Forster, John (1812-1876) (DNB00)
FORSTER, JOHN (1812–1876), historian and biographer, was born at Newcastle on 2 April 1812. He was the eldest of the four children of Robert Forster and Mary his wife, daughter of the keeper of a dairy-farm in Gallowgate. Robert Forster and his elder brother, John, were grandsons by a younger son of John Forster, landowner, of Corsenside in Northumberland. Having nothing to inherit from the family property, the brothers became cattle-dealers in Newcastle; and Robert's children were chiefly indebted for their education to their uncle John, whose especial favourite from the first was his nephew and namesake. John Forster was placed by him at an early age in the grammar school of Newcastle. There he became the favourite pupil of the headmaster, the Rev. Edward Moises. Eventually he became captain of the school, as Lord Eldon and Lord Collingwood had been before him. A tale written by him when he was fresh from the nursery appeared in print. While yet a mere child he took delight in going to the theatre. In answer to remonstrances he wrote a singularly clever and elaborate paper, in June 1827, entitled ‘A Few Thoughts in Vindication of the Stage.’ On 2 May 1828 a play of his in two acts, called ‘Charles at Tunbridge, or the Cavalier of Wildinghurst,’ was performed at the Newcastle Theatre, written ‘expressly,’ as ‘by a gentleman of Newcastle,’ for the benefit of Mr. Thomas Stuart. Forster's success at school induced his uncle John to send him to Cambridge in October 1828, but within a month he decided to move on to London. By his uncle's help he was at once sent to the newly founded University College, and entered as a law student at the Inner Temple on 10 Nov. 1828. His instructor in English law at University College was Professor Andrew Amos [q. v.] Among his fellow-students and fast friends for life were James Emerson Tennent [q. v.] and James Whiteside [q. v.] In the January number of the ‘Newcastle Magazine’ for 1829 a paper of Forster's appeared (his earliest contribution to the periodicals) entitled ‘Remarks on two of the Annuals.’ In that year he first made the acquaintance of Leigh Hunt, of whom he afterwards wrote: ‘He influenced all my modes of thought at the outset of my life.’ As early as March 1830 he projected a life of Cromwell. He was already studying in the chambers of Thomas Chitty [q. v.] In 1832 Forster became the dramatic critic on the ‘True Sun.’ He became a valued acquaintance of Charles Lamb; in 1831 Lamb had written to him: ‘If you have lost a little portion of my good will, it is that you do not come and see me oftener.’ In December 1832 both Lamb and Leigh Hunt were contributing to a series of weekly essays which Moxon had just then commenced under Forster's direction, called ‘The Reflector,’ of which a few numbers only were published. In 1833 Forster was writing busily on the ‘True Sun,’ the ‘Courier,’ the ‘Athenæum,’ and the ‘Examiner.’ Albany Fonblanque [q. v.], who had just become editor, appointed Forster the chief critic on the ‘Examiner,’ both of literature and the drama. In 1834, being then twenty-two years of age, he moved into his thenceforth well-known chambers at 58 Lincoln's Inn Fields. In 1836 he published in ‘Lardner's Cyclopædia’ the first of the five volumes of his ‘Lives of the Statesmen of the Commonwealth,’ including those of Sir John Eliot and Thomas Wentworth, earl of Strafford. Vol. ii., containing those of Pym and Hampden, appeared in 1837; vol. iii., giving those of Vane and Marten, in 1838; vols. iv. and v., completing the work in 1839, being devoted to the life of Oliver Cromwell. While engaged in the composition of this work he was betrothed to the then popular poetess, L. E. L[andon]. An estrangement, however, took place between them, and in 1838 Miss Landon married George Maclean. Forster for two years, 1842 and 1843, edited the ‘Foreign Quarterly Review,’ where his papers on the Greek philosophers bore evidence of scholarship. On 27 Jan. 1843 he was called to the bar at the Inner Temple. Besides writing in Douglas Jerrold's ‘Shilling Magazine’ ‘A History for Young England,’ Forster in 1845 contributed to the ‘Edinburgh Review’ two masterly articles on ‘Charles Churchill’ and ‘Daniel Defoe.’ His intimate personal friends by that time included some of the most intellectually distinguished of his contemporaries, and on 20 Sept. 1845 Forster, in association with several of these, began to take part in a series of amateur theatricals, which for ten years enjoyed a certain celebrity. As Ford in the ‘Merry Wives of Windsor,’ as Kitely in ‘Every Man in his Humour,’ as Ernani in Victor Hugo's drama so entitled, he took part in the ‘splendid strolling’ which, under the lead of Dickens and Lytton, was intended to promote, among other objects, the establishment of the Guild of Literature and Art. On 9 Feb. 1845 Forster was installed editor of the ‘Daily News,’ in succession to Dickens, but resigned the post in October. In 1847 he assumed the editorship of the ‘Examiner,’ succeeding Albany Fonblanque, and held the post for nine years. He was now rewriting, for the twelfth time, his unpublished life of Goldsmith. In 1848 it appeared in one volume, as ‘The Life and Adventures of Oliver Goldsmith.’ Daintily illustrated by his friends Maclise, Stanfield, Leech, Doyle, and Hamerton, it won instant popularity. Six years afterwards Forster expanded the work into two volumes, with the enlarged title of the ‘Life and Times’ of Goldsmith. In this, as in more than one later instance, he marred the original outline by his greater elaboration, overcrowding his canvas with Goldsmith's contemporaries. When the first draft of the work was in preparation, Dickens humorously said of him that ‘nobody could bribe Forster’ unless it was with a ‘new fact’ for his life of Goldsmith. He contributed to the ‘Quarterly Review,’ in September 1854, a brilliant paper on Samuel Foote, and in March 1855 a sympathetic monograph on Sir Richard Steele. At the end of 1855 he was appointed secretary to the commissioners of lunacy, with an income of 800l. a year. He withdrew at once from the editorial chair of the ‘Examiner,’ for which he never afterwards wrote a line, devoting his leisure from that time forward exclusively to literature. On the appearance of Guizot's ‘History of the English Commonwealth,’ Forster, in January 1856, wrote a criticism of it in the ‘Edinburgh Review,’ entitled ‘The Civil Wars and Oliver Cromwell.’ On 24 Sept. 1856 he married Eliza Ann, daughter of Captain Robert Crosbie, R.N., and widow of Henry Colburn, the well-known publisher. He began his happy home life at 46 Montagu Square, where he remained until his removal to Palace Gate House, which in 1862 he built for himself at Kensington. In 1858 he collected his ‘Historical and Biographical Essays’ in two volumes, among which there appeared for the first time his two important papers headed respectively ‘The Debates on the Grand Remonstrance’ and ‘The Plantagenets and Tudors, a Sketch of Constitutional History.’ In 1860 he published his next work, ‘The Arrest of the Five Members by Charles I, a chapter of History Rewritten,’ and in the same year he brought out, in a greatly enlarged form, ‘The Debates on the Grand Remonstrance, November and December 1641, with an Introductory Essay on English Freedom under Plantagenet and Tudor Sovereigns.’ In November 1861 Forster resigned his secretaryship to the lunacy commission on his appointment as a commissioner of lunacy, with a salary of 1,500l. a year. In 1864 he expanded his ‘Life of Sir John Eliot’ into two large volumes, and apparently intended to elaborate in the same way his other memoirs of the statesmen of the Commonwealth. The deaths, within six years of each other, of three of his intimate friends gave him, however, other occupation. Landor dying on 17 Sept. 1864, Forster saw through the press a complete edition of his ‘Imaginary Conversations,’ and in 1869 published his ‘Life of Landor’ in 2 vols. Upon the death of Alexander Dyce in 1869, Forster corrected and published his friend's third edition of Shakespeare, and prefixed a memoir to the official catalogue of the library bequeathed by Dyce to the nation. Dickens's death, on 9 June 1870, led to his last finished biography. His ‘Life of Dickens’ was published, the first volume in 1872, the second in 1873, and the third in 1874. His failing health had induced him, in 1872, to resign his office of lunacy commissioner. He survived all his relations, and felt deeply each successive death. His father died in 1836; his younger brother, Christopher, in 1844; his mother, who is described as ‘a gem of a woman,’ in 1852; his sister Jane in 1853; and his sister Elizabeth in 1868. Forster had long meditated another work, for which he had collected abundant materials. This was the ‘Life of Jonathan Swift.’ The preface to it was dated June 1875, but the first and only finished volume was not published until the beginning of 1876. The hand of death was already upon him while he was correcting the last sheets of vol. i. for the press. He died on 1 Feb. 1876, almost upon the morrow of the book's publication. He was followed to his grave at Kensal Green, on 6 Feb., by a group of attached friends, his remains being buried there beside those of his favourite sister Elizabeth.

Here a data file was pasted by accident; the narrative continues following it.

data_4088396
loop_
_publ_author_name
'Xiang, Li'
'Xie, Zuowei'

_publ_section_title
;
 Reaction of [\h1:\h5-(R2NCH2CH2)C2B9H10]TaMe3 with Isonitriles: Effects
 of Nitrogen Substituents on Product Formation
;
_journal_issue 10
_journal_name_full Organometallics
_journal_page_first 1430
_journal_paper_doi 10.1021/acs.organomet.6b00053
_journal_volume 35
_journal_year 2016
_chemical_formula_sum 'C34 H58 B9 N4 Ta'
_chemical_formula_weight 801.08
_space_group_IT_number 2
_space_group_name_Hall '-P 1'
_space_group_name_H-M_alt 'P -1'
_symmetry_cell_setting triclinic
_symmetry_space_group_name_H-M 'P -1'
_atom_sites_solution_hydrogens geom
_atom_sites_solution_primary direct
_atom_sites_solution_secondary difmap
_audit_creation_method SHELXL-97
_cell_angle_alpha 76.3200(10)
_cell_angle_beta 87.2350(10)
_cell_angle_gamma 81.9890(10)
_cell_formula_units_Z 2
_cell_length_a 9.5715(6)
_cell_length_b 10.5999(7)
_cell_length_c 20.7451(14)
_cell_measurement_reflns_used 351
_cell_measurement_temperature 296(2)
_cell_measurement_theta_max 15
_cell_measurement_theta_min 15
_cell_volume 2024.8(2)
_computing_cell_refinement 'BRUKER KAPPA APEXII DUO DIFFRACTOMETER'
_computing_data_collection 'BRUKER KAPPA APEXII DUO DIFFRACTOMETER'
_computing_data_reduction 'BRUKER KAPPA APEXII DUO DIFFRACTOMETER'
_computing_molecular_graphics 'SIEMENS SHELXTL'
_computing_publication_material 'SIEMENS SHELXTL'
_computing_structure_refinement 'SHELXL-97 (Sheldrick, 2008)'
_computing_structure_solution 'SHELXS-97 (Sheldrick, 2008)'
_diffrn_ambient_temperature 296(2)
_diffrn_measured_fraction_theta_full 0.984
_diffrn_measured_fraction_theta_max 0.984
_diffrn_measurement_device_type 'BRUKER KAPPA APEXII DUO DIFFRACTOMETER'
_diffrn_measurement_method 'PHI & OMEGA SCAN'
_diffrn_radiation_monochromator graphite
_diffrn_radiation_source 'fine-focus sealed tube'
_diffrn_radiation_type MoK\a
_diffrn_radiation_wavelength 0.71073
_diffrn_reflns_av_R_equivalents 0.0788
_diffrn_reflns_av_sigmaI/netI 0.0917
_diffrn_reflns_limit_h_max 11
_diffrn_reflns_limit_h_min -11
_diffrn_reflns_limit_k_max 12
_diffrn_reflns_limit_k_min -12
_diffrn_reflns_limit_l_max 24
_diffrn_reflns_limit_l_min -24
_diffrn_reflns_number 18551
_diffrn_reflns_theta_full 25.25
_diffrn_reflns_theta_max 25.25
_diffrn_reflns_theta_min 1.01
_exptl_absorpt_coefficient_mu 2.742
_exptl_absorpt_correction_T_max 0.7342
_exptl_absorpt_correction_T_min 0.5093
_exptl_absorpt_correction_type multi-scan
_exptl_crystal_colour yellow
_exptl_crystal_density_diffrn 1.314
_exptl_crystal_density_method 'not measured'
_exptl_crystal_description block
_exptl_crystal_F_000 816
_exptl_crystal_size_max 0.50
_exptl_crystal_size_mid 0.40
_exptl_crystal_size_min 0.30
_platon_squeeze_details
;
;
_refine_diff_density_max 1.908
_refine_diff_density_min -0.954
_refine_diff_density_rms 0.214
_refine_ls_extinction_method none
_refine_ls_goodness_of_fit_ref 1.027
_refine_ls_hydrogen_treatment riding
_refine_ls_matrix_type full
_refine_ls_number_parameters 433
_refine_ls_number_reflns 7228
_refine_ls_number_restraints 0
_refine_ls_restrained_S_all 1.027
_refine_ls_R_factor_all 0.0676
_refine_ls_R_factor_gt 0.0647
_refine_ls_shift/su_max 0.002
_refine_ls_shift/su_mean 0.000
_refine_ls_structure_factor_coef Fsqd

Those who knew Forster intimately were alone qualified to appreciate at their true worth his many noble and generous peculiarities. Regarded by strangers, his loud voice, his decisive manner, his features, which in any serious mood were rather stern and authoritative, would probably have appeared anything but prepossessing. Beneath his unflinching firmness and honesty of purpose were, however, the truest gentleness and sympathy. Outsiders might think him obstinate and overbearing, but in reality he was one of the tenderest and most generous of men. A staunch and faithful friend, he was always actively zealous as the peacemaker. While he had the heartiest enjoyment of society he had a curious impatience of little troubles, and yet the largest indulgence for the weakness of others. It was regarded as significant that Dickens allotted to him, in Lord Lytton's comedy of ‘Not so bad as we seem,’ the character of Mr. Hardman, who, with a severe and peremptory manner, is the readiest to say a kindly word for the small poet and hack pamphleteer. By his will, dated 26 Feb. 1874, he bequeathed to the nation ‘The Forster Collection,’ now at South Kensington. The library of eighteen thousand books includes the first folio of Shakespeare, the first edition of ‘Gulliver's Travels,’ 1726, with Swift's corrections in his own handwriting, and other interesting books. The manuscripts in the collection embrace nearly the whole of the original manuscripts of the world-famous novels of Charles Dickens. These, with forty-eight oil-paintings and an immense number of the choicest drawings, engravings, and curiosities, were left by Forster to his widow during her life, and afterwards, for the use of the public, to the Department of Science and Art at South Kensington. Mrs. Forster at once, however, surrendered her own right, to secure without delay the complete fulfilment of her husband's intention.[The two principal sources of information in regard to the subject of this memoir, apart from the writer's own personal knowledge, are Professor Henry Morley's Sketch of John Forster, prefixed to the Handbook of the Forster and Dyce Collections, pp. 1–21, 1877, and the Rev. Whitwell Elwin's Monograph on John Forster, prefixed to the Catalogue of the Forster Library, pp. i–xxii, 1888. Reference may also be made to the Times of 2 and 7 Feb. 1876; Athenæum, 5 Feb. 1876; Alderman Harle's sketch of John Forster in Newcastle Daily Chronicle of 15 Feb. 1876, reprinted, in February 1888, in Monthly Chronicle of North-Country Lore and Legend, ii. 49–54; Men of the Time, 9th edit. p. 413; Annual Register for 1876, p. 134.]